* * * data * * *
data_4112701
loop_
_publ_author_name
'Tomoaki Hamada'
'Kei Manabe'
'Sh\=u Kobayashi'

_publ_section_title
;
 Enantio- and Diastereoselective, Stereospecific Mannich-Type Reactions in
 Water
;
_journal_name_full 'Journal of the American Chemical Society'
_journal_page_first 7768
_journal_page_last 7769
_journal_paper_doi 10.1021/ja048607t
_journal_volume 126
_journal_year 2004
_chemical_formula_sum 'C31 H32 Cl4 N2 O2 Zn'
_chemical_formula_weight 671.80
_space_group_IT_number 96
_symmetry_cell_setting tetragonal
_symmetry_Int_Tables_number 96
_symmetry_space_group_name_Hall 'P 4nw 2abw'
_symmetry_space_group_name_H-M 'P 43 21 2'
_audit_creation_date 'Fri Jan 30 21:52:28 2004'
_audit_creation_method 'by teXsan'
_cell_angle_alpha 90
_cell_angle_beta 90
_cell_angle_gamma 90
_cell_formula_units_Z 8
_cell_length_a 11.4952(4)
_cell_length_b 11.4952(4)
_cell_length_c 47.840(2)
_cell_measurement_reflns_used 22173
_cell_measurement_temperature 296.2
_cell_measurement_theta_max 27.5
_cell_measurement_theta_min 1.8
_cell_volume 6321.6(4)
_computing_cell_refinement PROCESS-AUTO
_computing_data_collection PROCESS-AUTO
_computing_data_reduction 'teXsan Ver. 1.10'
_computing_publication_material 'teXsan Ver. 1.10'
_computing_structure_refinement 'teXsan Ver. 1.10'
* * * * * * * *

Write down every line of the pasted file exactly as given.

data_4112701
loop_
_publ_author_name
'Tomoaki Hamada'
'Kei Manabe'
'Sh\=u Kobayashi'

_publ_section_title
;
 Enantio- and Diastereoselective, Stereospecific Mannich-Type Reactions in
 Water
;
_journal_name_full 'Journal of the American Chemical Society'
_journal_page_first 7768
_journal_page_last 7769
_journal_paper_doi 10.1021/ja048607t
_journal_volume 126
_journal_year 2004
_chemical_formula_sum 'C31 H32 Cl4 N2 O2 Zn'
_chemical_formula_weight 671.80
_space_group_IT_number 96
_symmetry_cell_setting tetragonal
_symmetry_Int_Tables_number 96
_symmetry_space_group_name_Hall 'P 4nw 2abw'
_symmetry_space_group_name_H-M 'P 43 21 2'
_audit_creation_date 'Fri Jan 30 21:52:28 2004'
_audit_creation_method 'by teXsan'
_cell_angle_alpha 90
_cell_angle_beta 90
_cell_angle_gamma 90
_cell_formula_units_Z 8
_cell_length_a 11.4952(4)
_cell_length_b 11.4952(4)
_cell_length_c 47.840(2)
_cell_measurement_reflns_used 22173
_cell_measurement_temperature 296.2
_cell_measurement_theta_max 27.5
_cell_measurement_theta_min 1.8
_cell_volume 6321.6(4)
_computing_cell_refinement PROCESS-AUTO
_computing_data_collection PROCESS-AUTO
_computing_data_reduction 'teXsan Ver. 1.10'
_computing_publication_material 'teXsan Ver. 1.10'
_computing_structure_refinement 'teXsan Ver. 1.10'